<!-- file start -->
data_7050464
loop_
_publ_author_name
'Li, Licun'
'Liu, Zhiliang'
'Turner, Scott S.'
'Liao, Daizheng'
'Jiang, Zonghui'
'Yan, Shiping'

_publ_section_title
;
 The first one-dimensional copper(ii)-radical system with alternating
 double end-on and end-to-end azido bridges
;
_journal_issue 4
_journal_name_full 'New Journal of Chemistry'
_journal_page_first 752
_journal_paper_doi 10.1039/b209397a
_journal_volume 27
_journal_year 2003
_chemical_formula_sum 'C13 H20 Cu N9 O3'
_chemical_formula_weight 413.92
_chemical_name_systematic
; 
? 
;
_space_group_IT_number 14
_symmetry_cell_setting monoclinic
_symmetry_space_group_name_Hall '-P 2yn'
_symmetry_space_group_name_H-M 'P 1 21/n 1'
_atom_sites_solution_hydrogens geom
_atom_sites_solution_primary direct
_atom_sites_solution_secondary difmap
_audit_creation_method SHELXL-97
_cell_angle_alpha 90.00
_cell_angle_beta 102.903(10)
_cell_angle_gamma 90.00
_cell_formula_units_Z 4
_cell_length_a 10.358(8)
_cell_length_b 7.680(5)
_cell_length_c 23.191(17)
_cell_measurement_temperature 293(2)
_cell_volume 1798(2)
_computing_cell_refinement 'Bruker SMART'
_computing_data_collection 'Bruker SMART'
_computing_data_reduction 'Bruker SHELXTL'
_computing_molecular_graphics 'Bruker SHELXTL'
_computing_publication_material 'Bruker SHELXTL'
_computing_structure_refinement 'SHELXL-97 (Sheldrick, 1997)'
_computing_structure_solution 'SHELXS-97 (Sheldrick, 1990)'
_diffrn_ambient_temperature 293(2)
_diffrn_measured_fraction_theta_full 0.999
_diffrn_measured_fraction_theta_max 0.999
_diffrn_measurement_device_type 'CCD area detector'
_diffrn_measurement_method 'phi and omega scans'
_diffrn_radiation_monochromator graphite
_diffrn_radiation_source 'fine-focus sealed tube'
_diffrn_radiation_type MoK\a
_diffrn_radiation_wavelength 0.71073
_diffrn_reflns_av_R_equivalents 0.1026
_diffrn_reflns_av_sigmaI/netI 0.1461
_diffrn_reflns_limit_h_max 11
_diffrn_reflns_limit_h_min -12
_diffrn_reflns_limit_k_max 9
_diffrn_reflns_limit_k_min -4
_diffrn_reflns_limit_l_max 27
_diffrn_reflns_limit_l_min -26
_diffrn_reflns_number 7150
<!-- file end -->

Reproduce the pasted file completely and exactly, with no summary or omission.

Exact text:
data_7050464
loop_
_publ_author_name
'Li, Licun'
'Liu, Zhiliang'
'Turner, Scott S.'
'Liao, Daizheng'
'Jiang, Zonghui'
'Yan, Shiping'

_publ_section_title
;
 The first one-dimensional copper(ii)-radical system with alternating
 double end-on and end-to-end azido bridges
;
_journal_issue 4
_journal_name_full 'New Journal of Chemistry'
_journal_page_first 752
_journal_paper_doi 10.1039/b209397a
_journal_volume 27
_journal_year 2003
_chemical_formula_sum 'C13 H20 Cu N9 O3'
_chemical_formula_weight 413.92
_chemical_name_systematic
; 
? 
;
_space_group_IT_number 14
_symmetry_cell_setting monoclinic
_symmetry_space_group_name_Hall '-P 2yn'
_symmetry_space_group_name_H-M 'P 1 21/n 1'
_atom_sites_solution_hydrogens geom
_atom_sites_solution_primary direct
_atom_sites_solution_secondary difmap
_audit_creation_method SHELXL-97
_cell_angle_alpha 90.00
_cell_angle_beta 102.903(10)
_cell_angle_gamma 90.00
_cell_formula_units_Z 4
_cell_length_a 10.358(8)
_cell_length_b 7.680(5)
_cell_length_c 23.191(17)
_cell_measurement_temperature 293(2)
_cell_volume 1798(2)
_computing_cell_refinement 'Bruker SMART'
_computing_data_collection 'Bruker SMART'
_computing_data_reduction 'Bruker SHELXTL'
_computing_molecular_graphics 'Bruker SHELXTL'
_computing_publication_material 'Bruker SHELXTL'
_computing_structure_refinement 'SHELXL-97 (Sheldrick, 1997)'
_computing_structure_solution 'SHELXS-97 (Sheldrick, 1990)'
_diffrn_ambient_temperature 293(2)
_diffrn_measured_fraction_theta_full 0.999
_diffrn_measured_fraction_theta_max 0.999
_diffrn_measurement_device_type 'CCD area detector'
_diffrn_measurement_method 'phi and omega scans'
_diffrn_radiation_monochromator graphite
_diffrn_radiation_source 'fine-focus sealed tube'
_diffrn_radiation_type MoK\a
_diffrn_radiation_wavelength 0.71073
_diffrn_reflns_av_R_equivalents 0.1026
_diffrn_reflns_av_sigmaI/netI 0.1461
_diffrn_reflns_limit_h_max 11
_diffrn_reflns_limit_h_min -12
_diffrn_reflns_limit_k_max 9
_diffrn_reflns_limit_k_min -4
_diffrn_reflns_limit_l_max 27
_diffrn_reflns_limit_l_min -26
_diffrn_reflns_number 7150